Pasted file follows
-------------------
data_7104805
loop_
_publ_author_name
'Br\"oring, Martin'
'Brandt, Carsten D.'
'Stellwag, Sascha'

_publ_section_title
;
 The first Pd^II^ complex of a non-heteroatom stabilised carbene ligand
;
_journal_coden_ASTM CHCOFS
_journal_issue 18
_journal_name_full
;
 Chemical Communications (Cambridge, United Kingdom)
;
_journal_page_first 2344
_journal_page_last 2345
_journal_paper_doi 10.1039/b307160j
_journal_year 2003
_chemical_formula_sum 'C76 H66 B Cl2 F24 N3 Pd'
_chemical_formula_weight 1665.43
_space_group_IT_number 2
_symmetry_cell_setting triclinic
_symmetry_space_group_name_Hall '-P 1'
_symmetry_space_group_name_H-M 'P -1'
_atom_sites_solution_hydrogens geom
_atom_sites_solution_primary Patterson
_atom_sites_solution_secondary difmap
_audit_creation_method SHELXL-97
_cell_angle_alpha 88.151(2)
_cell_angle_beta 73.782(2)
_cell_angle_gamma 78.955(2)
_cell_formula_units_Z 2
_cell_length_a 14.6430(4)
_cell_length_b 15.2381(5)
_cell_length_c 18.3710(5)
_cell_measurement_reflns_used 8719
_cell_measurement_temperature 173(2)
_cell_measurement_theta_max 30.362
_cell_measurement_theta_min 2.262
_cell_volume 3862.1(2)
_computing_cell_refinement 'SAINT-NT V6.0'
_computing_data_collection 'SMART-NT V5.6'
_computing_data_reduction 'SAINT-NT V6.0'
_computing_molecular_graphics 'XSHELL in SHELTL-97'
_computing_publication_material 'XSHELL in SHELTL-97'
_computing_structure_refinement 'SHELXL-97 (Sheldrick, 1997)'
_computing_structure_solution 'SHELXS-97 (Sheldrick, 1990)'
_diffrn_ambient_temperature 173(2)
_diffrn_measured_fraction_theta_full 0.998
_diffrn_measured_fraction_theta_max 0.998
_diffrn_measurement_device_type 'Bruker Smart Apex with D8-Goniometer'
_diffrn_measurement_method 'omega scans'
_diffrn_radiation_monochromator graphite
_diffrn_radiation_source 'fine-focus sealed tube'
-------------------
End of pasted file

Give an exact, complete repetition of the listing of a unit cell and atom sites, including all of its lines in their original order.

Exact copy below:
data_7104805
loop_
_publ_author_name
'Br\"oring, Martin'
'Brandt, Carsten D.'
'Stellwag, Sascha'

_publ_section_title
;
 The first Pd^II^ complex of a non-heteroatom stabilised carbene ligand
;
_journal_coden_ASTM CHCOFS
_journal_issue 18
_journal_name_full
;
 Chemical Communications (Cambridge, United Kingdom)
;
_journal_page_first 2344
_journal_page_last 2345
_journal_paper_doi 10.1039/b307160j
_journal_year 2003
_chemical_formula_sum 'C76 H66 B Cl2 F24 N3 Pd'
_chemical_formula_weight 1665.43
_space_group_IT_number 2
_symmetry_cell_setting triclinic
_symmetry_space_group_name_Hall '-P 1'
_symmetry_space_group_name_H-M 'P -1'
_atom_sites_solution_hydrogens geom
_atom_sites_solution_primary Patterson
_atom_sites_solution_secondary difmap
_audit_creation_method SHELXL-97
_cell_angle_alpha 88.151(2)
_cell_angle_beta 73.782(2)
_cell_angle_gamma 78.955(2)
_cell_formula_units_Z 2
_cell_length_a 14.6430(4)
_cell_length_b 15.2381(5)
_cell_length_c 18.3710(5)
_cell_measurement_reflns_used 8719
_cell_measurement_temperature 173(2)
_cell_measurement_theta_max 30.362
_cell_measurement_theta_min 2.262
_cell_volume 3862.1(2)
_computing_cell_refinement 'SAINT-NT V6.0'
_computing_data_collection 'SMART-NT V5.6'
_computing_data_reduction 'SAINT-NT V6.0'
_computing_molecular_graphics 'XSHELL in SHELTL-97'
_computing_publication_material 'XSHELL in SHELTL-97'
_computing_structure_refinement 'SHELXL-97 (Sheldrick, 1997)'
_computing_structure_solution 'SHELXS-97 (Sheldrick, 1990)'
_diffrn_ambient_temperature 173(2)
_diffrn_measured_fraction_theta_full 0.998
_diffrn_measured_fraction_theta_max 0.998
_diffrn_measurement_device_type 'Bruker Smart Apex with D8-Goniometer'
_diffrn_measurement_method 'omega scans'
_diffrn_radiation_monochromator graphite
_diffrn_radiation_source 'fine-focus sealed tube'